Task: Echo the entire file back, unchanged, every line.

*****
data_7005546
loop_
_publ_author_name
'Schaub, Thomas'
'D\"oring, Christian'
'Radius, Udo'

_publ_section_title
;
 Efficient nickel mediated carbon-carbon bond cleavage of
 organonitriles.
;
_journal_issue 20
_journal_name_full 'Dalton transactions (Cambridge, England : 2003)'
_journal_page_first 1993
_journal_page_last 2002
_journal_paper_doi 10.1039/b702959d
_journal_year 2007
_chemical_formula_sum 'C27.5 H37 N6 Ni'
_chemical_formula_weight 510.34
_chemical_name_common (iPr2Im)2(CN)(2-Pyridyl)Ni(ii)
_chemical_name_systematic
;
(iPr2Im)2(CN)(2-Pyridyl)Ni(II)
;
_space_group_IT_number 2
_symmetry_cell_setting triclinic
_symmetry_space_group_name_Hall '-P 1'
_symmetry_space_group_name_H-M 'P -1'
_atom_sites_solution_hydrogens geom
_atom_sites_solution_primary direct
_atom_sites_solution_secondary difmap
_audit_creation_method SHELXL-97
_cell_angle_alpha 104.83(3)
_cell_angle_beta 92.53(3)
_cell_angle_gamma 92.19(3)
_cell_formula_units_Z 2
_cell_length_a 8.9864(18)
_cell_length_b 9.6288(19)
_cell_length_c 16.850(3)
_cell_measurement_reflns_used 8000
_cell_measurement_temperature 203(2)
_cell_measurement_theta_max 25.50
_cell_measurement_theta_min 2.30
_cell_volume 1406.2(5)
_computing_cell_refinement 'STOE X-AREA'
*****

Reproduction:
data_7005546
loop_
_publ_author_name
'Schaub, Thomas'
'D\"oring, Christian'
'Radius, Udo'

_publ_section_title
;
 Efficient nickel mediated carbon-carbon bond cleavage of
 organonitriles.
;
_journal_issue 20
_journal_name_full 'Dalton transactions (Cambridge, England : 2003)'
_journal_page_first 1993
_journal_page_last 2002
_journal_paper_doi 10.1039/b702959d
_journal_year 2007
_chemical_formula_sum 'C27.5 H37 N6 Ni'
_chemical_formula_weight 510.34
_chemical_name_common (iPr2Im)2(CN)(2-Pyridyl)Ni(ii)
_chemical_name_systematic
;
(iPr2Im)2(CN)(2-Pyridyl)Ni(II)
;
_space_group_IT_number 2
_symmetry_cell_setting triclinic
_symmetry_space_group_name_Hall '-P 1'
_symmetry_space_group_name_H-M 'P -1'
_atom_sites_solution_hydrogens geom
_atom_sites_solution_primary direct
_atom_sites_solution_secondary difmap
_audit_creation_method SHELXL-97
_cell_angle_alpha 104.83(3)
_cell_angle_beta 92.53(3)
_cell_angle_gamma 92.19(3)
_cell_formula_units_Z 2
_cell_length_a 8.9864(18)
_cell_length_b 9.6288(19)
_cell_length_c 16.850(3)
_cell_measurement_reflns_used 8000
_cell_measurement_temperature 203(2)
_cell_measurement_theta_max 25.50
_cell_measurement_theta_min 2.30
_cell_volume 1406.2(5)
_computing_cell_refinement 'STOE X-AREA'